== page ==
Monday, May 1, 2017

Programming the MeinEnigma - Getting Started

The MeinEnigma is a great platform for learning Arduino programming. The wide variety of on-board hardware provides the opportunity to learn how to program different peripheral devices, some simple and some much more complex. Over the next few blog posts I'll present some example Arduino programs that will run on the MeinEnigma.

The programs are standalone and replace the the standard MeinEnigma software that emulates an Enigma machine. You can easily compile and upload the examples using the Ardino IDE (1) running on your desktop computer, attached to the MeinEnigma using USB.

The code was written to be straightforward and readable but not necessarily the most efficient. For example, in most cases I use variables of type int, whereas often a smaller value type could be used that would save a few bytes of memory. This can be important for larger programs, but can make the code harder to understand.

Buzzer Example

The first example is a freebie - playing the buzzer built in to the MeinEnigma. It happens to be on the same i/o port that most Arduinos use for their built-in LED, so it is identical to the example program most beginning Arduino developers start with to flash the LED. It makes a good first programming task to confirm that you have a working Arduino development environment.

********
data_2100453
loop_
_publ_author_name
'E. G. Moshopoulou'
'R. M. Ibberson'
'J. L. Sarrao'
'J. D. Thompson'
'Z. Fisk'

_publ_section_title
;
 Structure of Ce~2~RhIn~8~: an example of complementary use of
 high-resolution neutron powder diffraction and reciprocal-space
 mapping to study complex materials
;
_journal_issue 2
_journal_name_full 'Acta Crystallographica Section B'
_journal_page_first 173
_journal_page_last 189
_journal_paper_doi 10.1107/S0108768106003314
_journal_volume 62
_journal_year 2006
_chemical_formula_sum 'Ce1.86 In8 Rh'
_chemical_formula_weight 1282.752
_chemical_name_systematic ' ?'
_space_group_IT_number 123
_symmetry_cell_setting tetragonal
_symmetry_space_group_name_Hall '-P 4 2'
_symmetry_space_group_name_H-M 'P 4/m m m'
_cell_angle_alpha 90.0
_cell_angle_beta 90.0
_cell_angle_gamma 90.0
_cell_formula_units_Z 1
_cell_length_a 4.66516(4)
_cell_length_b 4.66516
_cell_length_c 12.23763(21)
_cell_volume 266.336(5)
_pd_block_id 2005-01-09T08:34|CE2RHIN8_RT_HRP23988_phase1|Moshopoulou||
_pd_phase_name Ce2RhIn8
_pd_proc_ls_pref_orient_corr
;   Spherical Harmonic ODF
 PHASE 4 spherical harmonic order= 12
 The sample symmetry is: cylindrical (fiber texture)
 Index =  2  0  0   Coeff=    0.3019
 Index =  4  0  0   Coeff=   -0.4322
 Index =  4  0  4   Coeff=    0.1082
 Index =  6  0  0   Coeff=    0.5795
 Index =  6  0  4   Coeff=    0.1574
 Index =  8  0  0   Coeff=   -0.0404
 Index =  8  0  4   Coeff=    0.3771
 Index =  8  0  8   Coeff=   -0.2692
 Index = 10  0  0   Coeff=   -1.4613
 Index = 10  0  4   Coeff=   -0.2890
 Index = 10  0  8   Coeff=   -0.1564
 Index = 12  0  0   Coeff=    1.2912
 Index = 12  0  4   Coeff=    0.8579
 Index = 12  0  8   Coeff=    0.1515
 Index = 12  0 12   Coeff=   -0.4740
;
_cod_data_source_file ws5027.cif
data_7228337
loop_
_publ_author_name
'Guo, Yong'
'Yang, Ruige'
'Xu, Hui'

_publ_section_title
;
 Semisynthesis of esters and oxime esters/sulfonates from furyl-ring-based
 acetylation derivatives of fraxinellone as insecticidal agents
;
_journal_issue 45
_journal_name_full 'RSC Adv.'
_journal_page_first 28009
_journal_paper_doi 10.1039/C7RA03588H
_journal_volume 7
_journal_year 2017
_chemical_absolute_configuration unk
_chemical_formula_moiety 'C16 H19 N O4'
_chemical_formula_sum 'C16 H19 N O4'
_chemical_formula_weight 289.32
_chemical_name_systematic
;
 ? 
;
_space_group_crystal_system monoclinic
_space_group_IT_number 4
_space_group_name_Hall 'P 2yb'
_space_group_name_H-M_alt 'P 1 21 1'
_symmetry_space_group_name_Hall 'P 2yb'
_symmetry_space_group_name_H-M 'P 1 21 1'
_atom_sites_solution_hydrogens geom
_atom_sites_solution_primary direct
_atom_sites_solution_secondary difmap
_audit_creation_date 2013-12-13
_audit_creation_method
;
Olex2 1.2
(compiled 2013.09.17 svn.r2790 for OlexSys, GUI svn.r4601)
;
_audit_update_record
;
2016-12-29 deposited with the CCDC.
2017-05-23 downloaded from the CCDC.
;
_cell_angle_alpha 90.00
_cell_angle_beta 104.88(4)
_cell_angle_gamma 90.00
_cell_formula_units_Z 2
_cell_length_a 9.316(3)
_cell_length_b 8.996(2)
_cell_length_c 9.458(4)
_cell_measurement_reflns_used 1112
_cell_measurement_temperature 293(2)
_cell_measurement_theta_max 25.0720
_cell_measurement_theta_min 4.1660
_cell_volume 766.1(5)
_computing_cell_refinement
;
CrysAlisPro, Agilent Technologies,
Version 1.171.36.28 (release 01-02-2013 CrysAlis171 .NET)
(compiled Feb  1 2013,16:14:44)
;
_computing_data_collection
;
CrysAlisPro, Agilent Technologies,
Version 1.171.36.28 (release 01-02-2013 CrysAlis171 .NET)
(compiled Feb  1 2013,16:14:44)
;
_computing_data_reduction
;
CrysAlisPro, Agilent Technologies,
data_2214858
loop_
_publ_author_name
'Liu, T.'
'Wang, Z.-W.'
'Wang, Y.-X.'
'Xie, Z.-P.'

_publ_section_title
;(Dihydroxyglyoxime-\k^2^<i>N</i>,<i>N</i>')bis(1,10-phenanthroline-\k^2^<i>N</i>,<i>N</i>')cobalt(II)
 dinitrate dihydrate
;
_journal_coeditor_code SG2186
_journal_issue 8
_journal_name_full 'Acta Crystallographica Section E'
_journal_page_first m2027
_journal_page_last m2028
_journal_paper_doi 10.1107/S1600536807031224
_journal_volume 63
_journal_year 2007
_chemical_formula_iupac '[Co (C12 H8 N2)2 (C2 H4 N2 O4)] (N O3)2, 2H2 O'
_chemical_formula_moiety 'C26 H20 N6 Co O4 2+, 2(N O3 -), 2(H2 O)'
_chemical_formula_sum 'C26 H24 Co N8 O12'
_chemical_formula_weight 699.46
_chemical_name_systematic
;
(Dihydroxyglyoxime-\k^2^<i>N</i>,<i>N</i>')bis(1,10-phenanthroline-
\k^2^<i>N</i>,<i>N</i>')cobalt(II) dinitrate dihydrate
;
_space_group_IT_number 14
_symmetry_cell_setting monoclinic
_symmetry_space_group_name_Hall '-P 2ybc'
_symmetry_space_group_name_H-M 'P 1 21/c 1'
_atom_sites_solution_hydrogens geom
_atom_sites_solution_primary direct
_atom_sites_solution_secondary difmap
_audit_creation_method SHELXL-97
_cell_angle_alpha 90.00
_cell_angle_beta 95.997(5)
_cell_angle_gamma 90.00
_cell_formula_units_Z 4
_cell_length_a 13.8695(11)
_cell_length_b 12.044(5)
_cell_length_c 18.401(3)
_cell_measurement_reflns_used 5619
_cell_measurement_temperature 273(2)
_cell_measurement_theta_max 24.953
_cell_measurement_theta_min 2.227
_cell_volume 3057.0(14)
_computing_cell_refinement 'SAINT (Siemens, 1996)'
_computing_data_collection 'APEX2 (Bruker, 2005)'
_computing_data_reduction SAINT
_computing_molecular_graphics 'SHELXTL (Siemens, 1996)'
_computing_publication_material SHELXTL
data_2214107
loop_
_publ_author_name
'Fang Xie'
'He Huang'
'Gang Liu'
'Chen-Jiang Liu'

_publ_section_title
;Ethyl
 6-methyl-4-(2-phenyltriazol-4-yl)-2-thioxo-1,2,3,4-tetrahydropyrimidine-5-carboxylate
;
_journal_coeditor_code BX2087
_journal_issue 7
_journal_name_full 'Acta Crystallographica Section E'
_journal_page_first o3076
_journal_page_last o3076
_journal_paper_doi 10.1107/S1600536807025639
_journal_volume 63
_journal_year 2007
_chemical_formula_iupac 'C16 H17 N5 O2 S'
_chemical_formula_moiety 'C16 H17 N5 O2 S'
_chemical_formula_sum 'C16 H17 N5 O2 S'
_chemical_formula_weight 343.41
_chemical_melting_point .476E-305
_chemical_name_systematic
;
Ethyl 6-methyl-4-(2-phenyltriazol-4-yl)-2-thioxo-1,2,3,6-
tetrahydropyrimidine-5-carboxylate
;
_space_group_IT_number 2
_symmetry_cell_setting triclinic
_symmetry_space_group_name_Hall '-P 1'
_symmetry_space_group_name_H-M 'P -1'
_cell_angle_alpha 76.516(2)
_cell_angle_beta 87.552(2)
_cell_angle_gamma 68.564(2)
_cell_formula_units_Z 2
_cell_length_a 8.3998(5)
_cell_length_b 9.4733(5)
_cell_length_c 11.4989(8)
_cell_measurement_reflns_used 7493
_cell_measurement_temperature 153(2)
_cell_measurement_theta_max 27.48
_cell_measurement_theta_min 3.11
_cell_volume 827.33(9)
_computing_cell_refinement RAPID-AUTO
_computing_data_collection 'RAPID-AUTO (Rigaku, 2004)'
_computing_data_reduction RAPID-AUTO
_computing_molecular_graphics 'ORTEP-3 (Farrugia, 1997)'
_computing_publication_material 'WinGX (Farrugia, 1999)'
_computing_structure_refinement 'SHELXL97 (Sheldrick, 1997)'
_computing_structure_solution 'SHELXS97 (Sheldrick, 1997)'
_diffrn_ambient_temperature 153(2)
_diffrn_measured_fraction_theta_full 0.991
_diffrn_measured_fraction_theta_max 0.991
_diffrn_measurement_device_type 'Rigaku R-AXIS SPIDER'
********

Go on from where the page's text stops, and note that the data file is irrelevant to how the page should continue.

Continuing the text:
The code is shown below in it's entirety. In the setup() method, which is run once on powerup, we configure the digital i/o pin connected to the buzzer to be an output.

In the loop() method, which is run repeatedly after setup() is called, we drive the output high for half a second then drive it low for the same length of time, causing the buzzer to turn on and off at a one second rate.

Note that for this type of piezoelectic buzzer hardware, a high level will produce a tone at a fixed frequency determined by the buzzer itself. We can't change the frequency or volume level (at least, not without some more complicated programming). As I mentioned in an earlier blog post, you may find the buzzer a litte loud and covering it with some electrical tape is a simple way to reduce the volume.

#define BUZZER 13

void setup() {
  pinMode(BUZZER, OUTPUT);    // Initialize digital pin 13 as an output.

void loop() {
  digitalWrite(BUZZER, HIGH); // Turn the buzzer on.
  delay(500);                 // Wait for half a second.
  digitalWrite(BUZZER, LOW);  // Turn the buzzer off.
  delay(500);                 // Wait for half a second.


As this blog series progresses I will introduce coding examples that are increasing more complex (and, hopefully, interesting). At the end we will tie it all together with a larger program that makes use of most of the code examples and hardware on the MeinEnigma.

I hope you will follow along and try the examples, and maybe make some changes of your own to the code.

All source code can be found at link 2 under References below.



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